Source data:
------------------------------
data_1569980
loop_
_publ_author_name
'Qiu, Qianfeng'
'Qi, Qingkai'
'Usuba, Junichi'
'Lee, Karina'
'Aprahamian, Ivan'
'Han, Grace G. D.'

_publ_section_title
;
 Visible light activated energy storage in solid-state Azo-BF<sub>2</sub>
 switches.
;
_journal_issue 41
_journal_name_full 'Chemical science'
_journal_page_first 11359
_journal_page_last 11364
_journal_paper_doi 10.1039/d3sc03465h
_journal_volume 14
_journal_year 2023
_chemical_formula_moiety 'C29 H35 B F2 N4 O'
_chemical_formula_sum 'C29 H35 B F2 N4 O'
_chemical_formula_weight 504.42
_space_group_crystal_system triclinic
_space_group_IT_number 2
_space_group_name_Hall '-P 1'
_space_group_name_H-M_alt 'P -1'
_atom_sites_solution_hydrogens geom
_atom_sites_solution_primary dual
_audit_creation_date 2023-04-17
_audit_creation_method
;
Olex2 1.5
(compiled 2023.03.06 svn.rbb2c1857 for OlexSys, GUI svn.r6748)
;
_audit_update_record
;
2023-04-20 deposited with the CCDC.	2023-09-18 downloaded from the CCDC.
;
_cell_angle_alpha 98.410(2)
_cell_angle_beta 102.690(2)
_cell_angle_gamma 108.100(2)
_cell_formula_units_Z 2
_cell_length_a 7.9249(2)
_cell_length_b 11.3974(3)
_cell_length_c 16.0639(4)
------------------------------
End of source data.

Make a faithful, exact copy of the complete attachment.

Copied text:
data_1569980
loop_
_publ_author_name
'Qiu, Qianfeng'
'Qi, Qingkai'
'Usuba, Junichi'
'Lee, Karina'
'Aprahamian, Ivan'
'Han, Grace G. D.'

_publ_section_title
;
 Visible light activated energy storage in solid-state Azo-BF<sub>2</sub>
 switches.
;
_journal_issue 41
_journal_name_full 'Chemical science'
_journal_page_first 11359
_journal_page_last 11364
_journal_paper_doi 10.1039/d3sc03465h
_journal_volume 14
_journal_year 2023
_chemical_formula_moiety 'C29 H35 B F2 N4 O'
_chemical_formula_sum 'C29 H35 B F2 N4 O'
_chemical_formula_weight 504.42
_space_group_crystal_system triclinic
_space_group_IT_number 2
_space_group_name_Hall '-P 1'
_space_group_name_H-M_alt 'P -1'
_atom_sites_solution_hydrogens geom
_atom_sites_solution_primary dual
_audit_creation_date 2023-04-17
_audit_creation_method
;
Olex2 1.5
(compiled 2023.03.06 svn.rbb2c1857 for OlexSys, GUI svn.r6748)
;
_audit_update_record
;
2023-04-20 deposited with the CCDC.	2023-09-18 downloaded from the CCDC.
;
_cell_angle_alpha 98.410(2)
_cell_angle_beta 102.690(2)
_cell_angle_gamma 108.100(2)
_cell_formula_units_Z 2
_cell_length_a 7.9249(2)
_cell_length_b 11.3974(3)
_cell_length_c 16.0639(4)